This page is being thieved away from me today by as lively a band of Clare pensioners as you could encounter anywhere. More on that later when I can get a few words in edge ways.
In the meantime, flow down the pensioners' river of memories from Irish childhood in the early decades of the last century. An the way it was back then:
"In my childhood in West Clare very few people had a car so the main mode of transport was the bicycle or the horse and cart. Most people walked to the shops, pubs and church and all children walked to school. There were shortcuts and paths that walkers used -- I think that's how public rights of ways came about -- people often walked in groups, say to Mass and enjoyed chatting as they walked along. It made the road shorter!
"My father took the milk to the local creamery in tankards on the pony and cart. The pony would probably have made the journey on his own. He would slow down at certain houses or when there was someone on the road, knowing there would be a break for a chat coming up."
"In summer we regularly visited our relations who lived about 15 miles away in the pony and trap. It seemed perfectly reasonable to go on a Sunday after milking the cows and going to Mass. We had to be back in time to milk again in the evening. When we arrived at the house the pony was untracked, put in a stable, and given water and hay.
"Similarly when we went to town, usually Ennis, with the pony and trap, we would go into a yard, Maloney's, where there were rings set into the wall for tying your horse to.
"The pony and trap was also used to go wakes and funerals. In the winter your hands would be frozen from holding the reins so old socks were used if no gloves were available. We would wear our warmest clothes and have rugs over our knees. Light was provided by candles in holders on either side of the trap.
“I have often been asked what if there was another pony and trap on the road. Well, you would hear the ponies' hooves going clip-flop in the stillness of the night, then you would hear the 'Whoa Horse!' When you came level with the other trap there would always be a chat. You have to remember that because there were no cars on the roads except for the breathing of the pony.
"We had a car since the early fifties. We mostly walked to school but on a wet day my father would drive us. As we came across each group of neighboring children we would pick them up. Comfort wasn't a consideration we were just packed in. My father also took elderly aides to Mass and again we would all be packed in.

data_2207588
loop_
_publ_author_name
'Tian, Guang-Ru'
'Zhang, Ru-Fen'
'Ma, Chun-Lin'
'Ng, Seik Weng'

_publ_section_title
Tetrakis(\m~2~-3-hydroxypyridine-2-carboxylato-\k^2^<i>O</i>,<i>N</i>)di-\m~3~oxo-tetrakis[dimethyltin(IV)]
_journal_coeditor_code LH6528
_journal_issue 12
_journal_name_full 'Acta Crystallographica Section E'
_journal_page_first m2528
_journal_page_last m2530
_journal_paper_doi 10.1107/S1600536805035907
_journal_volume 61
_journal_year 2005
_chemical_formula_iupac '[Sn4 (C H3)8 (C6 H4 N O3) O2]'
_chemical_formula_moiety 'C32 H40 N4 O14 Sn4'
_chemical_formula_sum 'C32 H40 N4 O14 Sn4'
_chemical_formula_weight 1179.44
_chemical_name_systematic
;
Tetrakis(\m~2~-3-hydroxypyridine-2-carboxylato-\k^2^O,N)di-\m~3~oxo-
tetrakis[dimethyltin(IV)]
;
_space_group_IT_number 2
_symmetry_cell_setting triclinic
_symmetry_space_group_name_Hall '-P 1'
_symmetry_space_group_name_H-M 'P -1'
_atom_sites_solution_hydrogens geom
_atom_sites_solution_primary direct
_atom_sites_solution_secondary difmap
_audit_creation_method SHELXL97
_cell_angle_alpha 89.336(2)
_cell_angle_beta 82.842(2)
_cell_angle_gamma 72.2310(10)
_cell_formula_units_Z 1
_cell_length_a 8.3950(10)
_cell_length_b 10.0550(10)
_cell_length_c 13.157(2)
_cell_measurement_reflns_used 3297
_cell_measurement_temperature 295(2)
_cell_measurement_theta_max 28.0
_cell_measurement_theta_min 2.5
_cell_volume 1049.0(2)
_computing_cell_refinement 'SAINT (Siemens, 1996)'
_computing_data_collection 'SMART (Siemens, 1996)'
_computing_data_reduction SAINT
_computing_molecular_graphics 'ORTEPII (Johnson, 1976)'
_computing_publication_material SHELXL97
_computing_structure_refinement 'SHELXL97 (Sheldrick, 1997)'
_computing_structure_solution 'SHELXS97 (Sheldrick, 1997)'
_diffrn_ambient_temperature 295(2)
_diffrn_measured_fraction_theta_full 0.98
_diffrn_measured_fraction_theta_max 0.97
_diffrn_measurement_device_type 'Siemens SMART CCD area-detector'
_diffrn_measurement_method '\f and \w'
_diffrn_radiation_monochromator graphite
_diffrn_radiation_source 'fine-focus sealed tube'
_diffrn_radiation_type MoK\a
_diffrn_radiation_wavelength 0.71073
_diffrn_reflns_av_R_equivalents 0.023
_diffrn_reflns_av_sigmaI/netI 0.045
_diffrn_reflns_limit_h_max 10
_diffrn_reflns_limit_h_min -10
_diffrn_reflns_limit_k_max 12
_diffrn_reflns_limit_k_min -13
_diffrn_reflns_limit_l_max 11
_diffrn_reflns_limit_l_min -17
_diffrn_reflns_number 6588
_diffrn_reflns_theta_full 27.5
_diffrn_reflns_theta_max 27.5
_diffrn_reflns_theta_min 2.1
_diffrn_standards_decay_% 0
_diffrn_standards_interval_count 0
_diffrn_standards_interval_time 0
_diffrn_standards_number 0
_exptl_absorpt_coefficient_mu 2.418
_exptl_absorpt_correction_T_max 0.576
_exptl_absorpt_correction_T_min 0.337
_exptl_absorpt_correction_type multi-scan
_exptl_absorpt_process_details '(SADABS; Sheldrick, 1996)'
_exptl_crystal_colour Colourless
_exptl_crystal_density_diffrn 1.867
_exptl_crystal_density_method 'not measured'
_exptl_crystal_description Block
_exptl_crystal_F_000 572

"My sister and I cycled about eight miles to and from secondary school. On a wet day my father would give us money to get the bus but we would still cycle and keep the money for going to dances! We also preferred to be with the crowd who were cycling with us every day.
"Many cars were parked up during the war due to the rationing of petrol..."
See what I mean about the rich river of memories? Hundreds and hundreds of them teem across the pages of a special book entitled Of Pleasant Days Gone By, just published and quite unique in my view.
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The voices I have quoted are those of the men and women who weekly attend for activities and craic at the Health and Wellness Center at Carrigoran House outside Newmarket on Fergus. Listening to their stories of life in times gone by prompted the volunteers meeting them weekly, especially a lady called Bridget Liddy, to record their stories in book form.
I have only given ye a teaser taster of the housings of memories included. All of them are a platinum collection for the future.
It is because all proceeds from the sale of the book go towards Dementia Care Projects at the center, and because it is such a brilliant read, that I commend it to ye as strongly as I can.
Ye can make contact via firstname.lastname@example.org and www.carrigoranhouse.ie and, believe me, you will be glad you did so when the book arrives.